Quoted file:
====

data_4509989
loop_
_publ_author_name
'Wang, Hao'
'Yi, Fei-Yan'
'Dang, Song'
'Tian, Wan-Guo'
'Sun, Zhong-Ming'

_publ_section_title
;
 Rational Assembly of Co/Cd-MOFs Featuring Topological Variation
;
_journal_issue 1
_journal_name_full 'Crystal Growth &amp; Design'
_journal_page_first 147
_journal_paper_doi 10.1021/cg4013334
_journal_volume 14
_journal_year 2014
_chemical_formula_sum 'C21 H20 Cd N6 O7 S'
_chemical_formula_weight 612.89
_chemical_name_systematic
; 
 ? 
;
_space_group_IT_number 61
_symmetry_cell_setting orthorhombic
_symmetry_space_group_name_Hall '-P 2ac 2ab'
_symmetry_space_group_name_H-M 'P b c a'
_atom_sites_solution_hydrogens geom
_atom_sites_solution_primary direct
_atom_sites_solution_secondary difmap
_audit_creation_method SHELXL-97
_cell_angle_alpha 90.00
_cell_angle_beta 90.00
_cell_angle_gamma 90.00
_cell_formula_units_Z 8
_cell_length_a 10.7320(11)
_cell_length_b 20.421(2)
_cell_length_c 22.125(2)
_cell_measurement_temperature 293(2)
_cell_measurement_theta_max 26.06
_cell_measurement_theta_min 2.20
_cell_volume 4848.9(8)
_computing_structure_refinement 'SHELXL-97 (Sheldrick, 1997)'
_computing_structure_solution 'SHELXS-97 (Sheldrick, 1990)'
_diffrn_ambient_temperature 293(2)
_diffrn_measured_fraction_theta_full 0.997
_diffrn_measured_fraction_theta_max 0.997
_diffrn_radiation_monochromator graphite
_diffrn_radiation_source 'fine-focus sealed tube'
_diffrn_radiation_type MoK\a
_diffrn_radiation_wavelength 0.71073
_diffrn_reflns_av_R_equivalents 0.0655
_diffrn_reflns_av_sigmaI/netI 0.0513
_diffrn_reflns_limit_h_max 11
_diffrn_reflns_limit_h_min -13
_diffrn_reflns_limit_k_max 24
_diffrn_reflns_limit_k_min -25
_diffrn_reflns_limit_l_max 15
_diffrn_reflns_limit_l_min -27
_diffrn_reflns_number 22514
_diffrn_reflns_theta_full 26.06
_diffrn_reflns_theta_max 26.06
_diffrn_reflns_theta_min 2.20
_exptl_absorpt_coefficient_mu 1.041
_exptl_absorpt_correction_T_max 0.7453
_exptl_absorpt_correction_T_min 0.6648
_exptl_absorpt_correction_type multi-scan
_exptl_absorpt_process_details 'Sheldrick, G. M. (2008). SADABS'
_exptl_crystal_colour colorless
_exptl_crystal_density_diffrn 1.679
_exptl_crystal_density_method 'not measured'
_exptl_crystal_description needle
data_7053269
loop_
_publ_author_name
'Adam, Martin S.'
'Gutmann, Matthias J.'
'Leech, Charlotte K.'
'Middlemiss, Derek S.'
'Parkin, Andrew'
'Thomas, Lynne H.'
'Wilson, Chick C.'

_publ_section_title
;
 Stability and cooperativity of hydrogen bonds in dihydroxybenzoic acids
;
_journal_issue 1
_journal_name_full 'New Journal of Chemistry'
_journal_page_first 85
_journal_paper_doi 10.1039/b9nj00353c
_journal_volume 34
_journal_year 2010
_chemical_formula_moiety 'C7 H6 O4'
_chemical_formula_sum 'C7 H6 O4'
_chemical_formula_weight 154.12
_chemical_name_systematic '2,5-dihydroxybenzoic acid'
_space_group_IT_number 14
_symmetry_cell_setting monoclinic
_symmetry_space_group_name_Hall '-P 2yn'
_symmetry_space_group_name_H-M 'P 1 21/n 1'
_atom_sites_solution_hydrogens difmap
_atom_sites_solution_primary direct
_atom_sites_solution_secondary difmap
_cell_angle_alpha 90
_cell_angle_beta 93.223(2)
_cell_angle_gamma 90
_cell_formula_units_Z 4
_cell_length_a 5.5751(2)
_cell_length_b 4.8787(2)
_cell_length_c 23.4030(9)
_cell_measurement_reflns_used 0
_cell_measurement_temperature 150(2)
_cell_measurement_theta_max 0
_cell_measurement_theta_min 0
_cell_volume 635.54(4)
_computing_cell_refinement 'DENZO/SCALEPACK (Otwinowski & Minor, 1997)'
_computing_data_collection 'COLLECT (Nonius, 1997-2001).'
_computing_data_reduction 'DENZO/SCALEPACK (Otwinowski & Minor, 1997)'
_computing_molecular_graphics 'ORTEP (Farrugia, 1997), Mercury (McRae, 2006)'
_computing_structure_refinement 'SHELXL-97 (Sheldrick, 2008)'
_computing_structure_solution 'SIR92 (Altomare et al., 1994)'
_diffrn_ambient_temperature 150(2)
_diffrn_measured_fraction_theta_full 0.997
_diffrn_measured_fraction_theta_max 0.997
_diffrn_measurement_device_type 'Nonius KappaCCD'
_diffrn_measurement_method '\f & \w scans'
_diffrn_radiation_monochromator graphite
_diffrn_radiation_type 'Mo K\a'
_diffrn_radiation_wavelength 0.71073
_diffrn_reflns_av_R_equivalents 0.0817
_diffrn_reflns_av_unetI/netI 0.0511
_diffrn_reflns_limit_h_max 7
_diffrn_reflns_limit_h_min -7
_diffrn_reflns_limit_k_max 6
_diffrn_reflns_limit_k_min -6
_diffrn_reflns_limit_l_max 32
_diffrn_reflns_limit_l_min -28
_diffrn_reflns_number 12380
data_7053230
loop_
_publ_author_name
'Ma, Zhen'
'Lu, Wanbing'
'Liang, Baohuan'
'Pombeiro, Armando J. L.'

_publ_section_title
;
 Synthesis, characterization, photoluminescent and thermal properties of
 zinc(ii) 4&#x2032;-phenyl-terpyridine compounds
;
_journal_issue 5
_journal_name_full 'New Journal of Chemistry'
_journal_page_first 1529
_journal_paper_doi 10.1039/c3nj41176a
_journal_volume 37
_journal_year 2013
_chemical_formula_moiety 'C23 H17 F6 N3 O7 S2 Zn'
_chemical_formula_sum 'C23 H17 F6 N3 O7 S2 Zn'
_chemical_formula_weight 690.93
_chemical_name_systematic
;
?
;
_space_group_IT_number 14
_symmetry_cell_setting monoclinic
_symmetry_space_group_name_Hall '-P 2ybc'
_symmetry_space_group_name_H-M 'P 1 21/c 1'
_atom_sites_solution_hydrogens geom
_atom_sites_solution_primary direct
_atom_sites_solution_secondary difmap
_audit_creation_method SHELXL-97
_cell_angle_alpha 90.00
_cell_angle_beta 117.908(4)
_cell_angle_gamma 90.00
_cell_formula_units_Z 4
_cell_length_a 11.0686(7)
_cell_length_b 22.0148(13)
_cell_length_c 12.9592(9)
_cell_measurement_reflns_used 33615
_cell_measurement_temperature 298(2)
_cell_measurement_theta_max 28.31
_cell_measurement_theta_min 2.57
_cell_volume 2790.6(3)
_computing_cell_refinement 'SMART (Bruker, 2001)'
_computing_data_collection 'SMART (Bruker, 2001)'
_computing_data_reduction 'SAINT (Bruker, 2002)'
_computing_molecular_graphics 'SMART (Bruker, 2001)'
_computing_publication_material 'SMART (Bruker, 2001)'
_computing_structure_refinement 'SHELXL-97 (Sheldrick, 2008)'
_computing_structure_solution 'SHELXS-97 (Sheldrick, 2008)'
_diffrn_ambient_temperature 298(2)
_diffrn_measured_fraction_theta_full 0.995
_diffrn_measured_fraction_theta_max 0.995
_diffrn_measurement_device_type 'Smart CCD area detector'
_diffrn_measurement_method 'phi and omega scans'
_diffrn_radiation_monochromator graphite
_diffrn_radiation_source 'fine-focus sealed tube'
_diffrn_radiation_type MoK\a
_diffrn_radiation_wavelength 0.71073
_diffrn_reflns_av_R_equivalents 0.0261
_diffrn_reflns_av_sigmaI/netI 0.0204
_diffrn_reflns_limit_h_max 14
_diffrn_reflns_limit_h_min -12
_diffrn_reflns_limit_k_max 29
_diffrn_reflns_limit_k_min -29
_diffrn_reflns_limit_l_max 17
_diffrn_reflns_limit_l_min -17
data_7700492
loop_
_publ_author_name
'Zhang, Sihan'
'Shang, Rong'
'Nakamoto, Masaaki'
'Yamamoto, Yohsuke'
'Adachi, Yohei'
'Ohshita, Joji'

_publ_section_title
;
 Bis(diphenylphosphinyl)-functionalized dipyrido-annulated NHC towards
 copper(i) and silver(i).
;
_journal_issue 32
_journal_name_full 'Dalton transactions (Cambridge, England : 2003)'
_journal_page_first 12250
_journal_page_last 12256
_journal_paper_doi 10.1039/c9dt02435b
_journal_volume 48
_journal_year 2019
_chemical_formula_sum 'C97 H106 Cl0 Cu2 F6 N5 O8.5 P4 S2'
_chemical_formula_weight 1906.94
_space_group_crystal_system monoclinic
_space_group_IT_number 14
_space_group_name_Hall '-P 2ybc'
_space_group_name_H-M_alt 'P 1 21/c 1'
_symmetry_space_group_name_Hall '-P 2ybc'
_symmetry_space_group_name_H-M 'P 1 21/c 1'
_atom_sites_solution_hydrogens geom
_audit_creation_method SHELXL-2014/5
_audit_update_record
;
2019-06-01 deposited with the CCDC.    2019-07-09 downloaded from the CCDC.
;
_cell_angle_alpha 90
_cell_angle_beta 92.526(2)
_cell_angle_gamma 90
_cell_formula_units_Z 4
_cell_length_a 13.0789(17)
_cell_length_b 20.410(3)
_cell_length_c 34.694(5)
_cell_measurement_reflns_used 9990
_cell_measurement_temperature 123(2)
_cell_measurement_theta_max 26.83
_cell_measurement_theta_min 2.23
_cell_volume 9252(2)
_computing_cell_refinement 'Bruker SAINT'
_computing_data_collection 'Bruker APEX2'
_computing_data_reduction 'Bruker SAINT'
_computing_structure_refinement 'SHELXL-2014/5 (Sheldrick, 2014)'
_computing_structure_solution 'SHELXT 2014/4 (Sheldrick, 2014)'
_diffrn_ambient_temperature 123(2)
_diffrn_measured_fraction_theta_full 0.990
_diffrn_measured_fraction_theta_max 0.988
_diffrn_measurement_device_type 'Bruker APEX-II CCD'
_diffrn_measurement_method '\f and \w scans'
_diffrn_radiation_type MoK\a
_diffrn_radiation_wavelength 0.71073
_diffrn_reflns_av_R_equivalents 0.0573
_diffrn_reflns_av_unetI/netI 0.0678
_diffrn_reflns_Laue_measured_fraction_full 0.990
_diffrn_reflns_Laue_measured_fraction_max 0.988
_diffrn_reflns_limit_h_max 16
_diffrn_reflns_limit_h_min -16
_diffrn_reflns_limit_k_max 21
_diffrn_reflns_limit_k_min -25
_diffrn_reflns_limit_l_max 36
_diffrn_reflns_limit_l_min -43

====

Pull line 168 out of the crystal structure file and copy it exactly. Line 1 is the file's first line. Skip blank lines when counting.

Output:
_symmetry_space_group_name_H-M 'P 1 21/c 1'